To determine patient characteristics and clinical factors that are predictive of positive radionuclide salivagram results.
Retrospective chart review (spanning 32 months).
Tertiary care children's hospital.
The study included 129 consecutive pediatric patients with suspected chronic aspiration.
All subjects underwent radionuclide salivagrams to evaluate for aspiration.
Main Outcome Measures
The association of 16 patient characteristics and clinical factors (eg, age, sex, diagnoses, study indications, medications, and previous surgical procedures) with salivagram results. Each factor was examined individually (χ2 or Fisher exact test). For those factors that were significantly associated with positive salivagram results, the risk was estimated with the odds ratio (OR). A multivariable logistic regression model was constructed to determine how well significantly associated factors together predicted positive salivagram results.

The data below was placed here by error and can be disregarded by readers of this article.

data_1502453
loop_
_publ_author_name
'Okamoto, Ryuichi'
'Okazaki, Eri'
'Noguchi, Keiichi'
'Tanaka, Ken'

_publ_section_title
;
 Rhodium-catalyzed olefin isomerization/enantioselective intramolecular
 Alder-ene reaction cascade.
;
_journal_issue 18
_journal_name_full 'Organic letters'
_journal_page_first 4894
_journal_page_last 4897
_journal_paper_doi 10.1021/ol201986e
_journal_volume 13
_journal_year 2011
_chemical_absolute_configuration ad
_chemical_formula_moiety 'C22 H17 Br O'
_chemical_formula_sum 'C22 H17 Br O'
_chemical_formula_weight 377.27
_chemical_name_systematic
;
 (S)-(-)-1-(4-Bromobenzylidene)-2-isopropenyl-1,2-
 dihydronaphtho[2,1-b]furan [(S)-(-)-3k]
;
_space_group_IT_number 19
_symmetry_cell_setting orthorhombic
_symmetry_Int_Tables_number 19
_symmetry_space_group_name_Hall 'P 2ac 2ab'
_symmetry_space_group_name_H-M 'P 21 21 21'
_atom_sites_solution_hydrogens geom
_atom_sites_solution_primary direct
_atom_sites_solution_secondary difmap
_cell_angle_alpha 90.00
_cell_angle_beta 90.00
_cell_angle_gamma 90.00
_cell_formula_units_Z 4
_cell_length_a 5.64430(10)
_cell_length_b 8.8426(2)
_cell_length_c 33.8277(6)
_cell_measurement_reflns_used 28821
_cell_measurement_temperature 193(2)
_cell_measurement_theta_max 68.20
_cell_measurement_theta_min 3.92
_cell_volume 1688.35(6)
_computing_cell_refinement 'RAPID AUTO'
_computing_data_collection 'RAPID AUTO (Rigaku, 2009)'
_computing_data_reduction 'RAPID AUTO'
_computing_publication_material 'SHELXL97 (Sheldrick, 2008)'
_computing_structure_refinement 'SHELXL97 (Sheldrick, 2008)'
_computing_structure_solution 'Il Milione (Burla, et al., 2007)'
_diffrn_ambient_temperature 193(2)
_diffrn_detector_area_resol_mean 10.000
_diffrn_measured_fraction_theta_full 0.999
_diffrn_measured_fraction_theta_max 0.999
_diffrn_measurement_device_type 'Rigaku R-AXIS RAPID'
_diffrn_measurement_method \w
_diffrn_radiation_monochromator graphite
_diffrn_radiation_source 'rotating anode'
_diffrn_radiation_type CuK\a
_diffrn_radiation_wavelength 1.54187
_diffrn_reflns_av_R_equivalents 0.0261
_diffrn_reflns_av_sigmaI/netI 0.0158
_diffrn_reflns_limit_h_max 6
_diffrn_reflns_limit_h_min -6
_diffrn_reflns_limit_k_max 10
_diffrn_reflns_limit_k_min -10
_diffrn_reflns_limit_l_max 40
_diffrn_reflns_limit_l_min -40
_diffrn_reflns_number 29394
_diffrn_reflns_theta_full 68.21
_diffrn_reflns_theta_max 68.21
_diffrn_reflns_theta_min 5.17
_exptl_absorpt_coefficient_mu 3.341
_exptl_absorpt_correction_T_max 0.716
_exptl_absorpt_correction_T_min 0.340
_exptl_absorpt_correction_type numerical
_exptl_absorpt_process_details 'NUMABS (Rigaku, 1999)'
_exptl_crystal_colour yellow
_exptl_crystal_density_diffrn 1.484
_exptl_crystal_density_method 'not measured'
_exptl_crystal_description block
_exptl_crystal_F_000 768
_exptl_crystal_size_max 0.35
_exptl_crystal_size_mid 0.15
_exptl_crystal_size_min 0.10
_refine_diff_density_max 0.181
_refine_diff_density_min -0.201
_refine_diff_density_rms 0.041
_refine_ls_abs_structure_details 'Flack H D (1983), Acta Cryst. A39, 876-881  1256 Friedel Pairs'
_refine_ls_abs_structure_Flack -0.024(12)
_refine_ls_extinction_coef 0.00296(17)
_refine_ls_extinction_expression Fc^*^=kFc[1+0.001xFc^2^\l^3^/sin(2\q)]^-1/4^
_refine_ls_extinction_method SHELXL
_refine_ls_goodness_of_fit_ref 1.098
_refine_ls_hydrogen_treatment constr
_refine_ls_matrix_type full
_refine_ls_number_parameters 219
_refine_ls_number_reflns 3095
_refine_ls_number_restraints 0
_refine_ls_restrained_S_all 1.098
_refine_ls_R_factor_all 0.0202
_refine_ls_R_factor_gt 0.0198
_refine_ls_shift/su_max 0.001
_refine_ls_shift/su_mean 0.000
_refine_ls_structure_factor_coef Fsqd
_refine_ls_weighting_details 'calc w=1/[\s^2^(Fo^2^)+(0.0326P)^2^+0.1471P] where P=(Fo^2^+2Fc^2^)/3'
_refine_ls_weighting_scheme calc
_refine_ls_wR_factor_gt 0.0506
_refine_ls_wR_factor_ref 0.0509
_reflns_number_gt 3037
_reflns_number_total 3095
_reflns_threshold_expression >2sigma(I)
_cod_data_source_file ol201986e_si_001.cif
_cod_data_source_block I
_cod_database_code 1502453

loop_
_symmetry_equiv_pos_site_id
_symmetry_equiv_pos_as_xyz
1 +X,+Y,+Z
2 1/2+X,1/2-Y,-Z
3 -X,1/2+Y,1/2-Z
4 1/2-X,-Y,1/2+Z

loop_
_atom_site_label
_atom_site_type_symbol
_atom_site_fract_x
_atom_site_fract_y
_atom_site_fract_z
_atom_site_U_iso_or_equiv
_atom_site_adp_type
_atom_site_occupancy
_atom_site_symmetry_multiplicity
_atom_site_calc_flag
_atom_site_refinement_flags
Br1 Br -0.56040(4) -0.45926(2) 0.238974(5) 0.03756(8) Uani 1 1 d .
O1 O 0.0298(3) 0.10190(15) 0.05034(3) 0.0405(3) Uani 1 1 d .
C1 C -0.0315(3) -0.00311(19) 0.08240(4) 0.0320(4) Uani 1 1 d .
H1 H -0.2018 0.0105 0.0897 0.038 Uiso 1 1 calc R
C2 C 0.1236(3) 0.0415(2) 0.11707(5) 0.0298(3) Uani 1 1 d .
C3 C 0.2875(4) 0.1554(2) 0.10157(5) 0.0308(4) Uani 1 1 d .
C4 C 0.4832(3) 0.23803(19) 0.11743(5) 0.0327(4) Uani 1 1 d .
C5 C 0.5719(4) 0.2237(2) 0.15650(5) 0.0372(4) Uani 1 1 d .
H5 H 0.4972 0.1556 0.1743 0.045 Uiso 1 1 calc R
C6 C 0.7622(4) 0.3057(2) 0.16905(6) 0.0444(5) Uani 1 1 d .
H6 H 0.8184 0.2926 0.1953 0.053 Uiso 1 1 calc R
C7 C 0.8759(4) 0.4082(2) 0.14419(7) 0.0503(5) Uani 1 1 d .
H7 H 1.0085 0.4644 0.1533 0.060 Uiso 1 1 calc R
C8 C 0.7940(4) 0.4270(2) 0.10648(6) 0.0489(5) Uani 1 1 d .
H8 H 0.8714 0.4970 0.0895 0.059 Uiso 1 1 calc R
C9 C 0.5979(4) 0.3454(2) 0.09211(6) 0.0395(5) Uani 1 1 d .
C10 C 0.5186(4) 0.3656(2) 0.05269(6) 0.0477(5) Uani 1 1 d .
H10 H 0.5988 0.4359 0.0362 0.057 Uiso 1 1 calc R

The mean (SD) patient age was 4.5 (5.4) years. There were 84 boys (65%) and 45 girls (35%). Aspiration was identified in 27 of 129 salivagrams (21%). On univariate analysis, positive salivagram results were significantly associated with chronic respiratory infections and/or pneumonia (OR, 2.6), prescription of antireflux medications (OR, 2.7), developmental delay (OR, 2.8), and reactive airway disease exacerbations (OR, 3.3) (P<.05). None of the other clinical factors were significantly associated with salivagram results. On multivariate analysis, salivagram results were significantly associated with the 4 above-mentioned factors (P = .009). However, these 4 predictive factors were not independent of each other owing to the statistically significant associations among them.
We identified 4 clinical factors that are predictive of aspiration on salivagram. A high level of suspicion for aspiration should be maintained in children with these potential risk factors.